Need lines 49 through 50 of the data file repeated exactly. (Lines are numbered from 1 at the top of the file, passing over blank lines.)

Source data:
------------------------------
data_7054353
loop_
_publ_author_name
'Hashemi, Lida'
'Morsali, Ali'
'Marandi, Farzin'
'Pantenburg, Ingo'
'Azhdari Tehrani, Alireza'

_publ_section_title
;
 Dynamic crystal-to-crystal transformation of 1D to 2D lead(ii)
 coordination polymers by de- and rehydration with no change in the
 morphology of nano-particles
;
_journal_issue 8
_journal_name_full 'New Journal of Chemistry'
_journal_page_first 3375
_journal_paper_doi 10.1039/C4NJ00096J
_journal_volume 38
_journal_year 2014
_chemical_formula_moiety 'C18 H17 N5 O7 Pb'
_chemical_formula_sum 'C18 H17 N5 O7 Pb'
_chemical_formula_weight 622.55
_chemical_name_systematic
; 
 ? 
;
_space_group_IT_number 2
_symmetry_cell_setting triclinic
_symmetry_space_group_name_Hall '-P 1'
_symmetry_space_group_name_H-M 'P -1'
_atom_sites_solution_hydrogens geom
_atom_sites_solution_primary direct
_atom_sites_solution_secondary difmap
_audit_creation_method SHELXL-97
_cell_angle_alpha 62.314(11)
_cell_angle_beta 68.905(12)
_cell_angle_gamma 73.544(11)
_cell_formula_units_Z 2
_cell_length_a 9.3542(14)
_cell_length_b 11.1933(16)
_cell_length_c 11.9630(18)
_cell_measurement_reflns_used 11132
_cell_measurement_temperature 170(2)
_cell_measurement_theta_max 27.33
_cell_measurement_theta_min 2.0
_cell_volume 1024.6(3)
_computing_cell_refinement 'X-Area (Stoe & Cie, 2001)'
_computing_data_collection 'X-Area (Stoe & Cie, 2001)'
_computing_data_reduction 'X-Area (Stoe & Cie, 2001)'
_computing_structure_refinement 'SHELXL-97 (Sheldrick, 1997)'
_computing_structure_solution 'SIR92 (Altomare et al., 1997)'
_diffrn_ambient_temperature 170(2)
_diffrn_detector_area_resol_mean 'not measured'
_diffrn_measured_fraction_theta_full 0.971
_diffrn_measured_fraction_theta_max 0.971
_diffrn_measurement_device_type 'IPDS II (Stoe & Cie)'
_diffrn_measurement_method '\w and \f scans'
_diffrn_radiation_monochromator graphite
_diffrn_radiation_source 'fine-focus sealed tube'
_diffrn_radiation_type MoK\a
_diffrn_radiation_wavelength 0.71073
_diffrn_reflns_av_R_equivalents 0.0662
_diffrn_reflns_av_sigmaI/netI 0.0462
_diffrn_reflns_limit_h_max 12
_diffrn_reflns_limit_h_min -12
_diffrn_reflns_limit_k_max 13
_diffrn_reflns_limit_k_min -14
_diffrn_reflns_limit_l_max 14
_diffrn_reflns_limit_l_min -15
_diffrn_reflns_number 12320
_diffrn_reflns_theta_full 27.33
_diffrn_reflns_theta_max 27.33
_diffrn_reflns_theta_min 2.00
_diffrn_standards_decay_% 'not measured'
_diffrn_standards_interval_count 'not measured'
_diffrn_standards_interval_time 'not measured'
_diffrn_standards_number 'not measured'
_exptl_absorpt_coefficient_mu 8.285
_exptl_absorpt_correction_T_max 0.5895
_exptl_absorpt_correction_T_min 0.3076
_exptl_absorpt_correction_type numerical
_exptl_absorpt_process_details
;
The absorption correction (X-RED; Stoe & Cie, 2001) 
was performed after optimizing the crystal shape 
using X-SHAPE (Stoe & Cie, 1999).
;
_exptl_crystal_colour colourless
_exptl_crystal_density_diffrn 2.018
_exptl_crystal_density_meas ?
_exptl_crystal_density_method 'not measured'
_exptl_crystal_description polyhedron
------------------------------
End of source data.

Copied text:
_computing_data_collection 'X-Area (Stoe & Cie, 2001)'
_computing_data_reduction 'X-Area (Stoe & Cie, 2001)'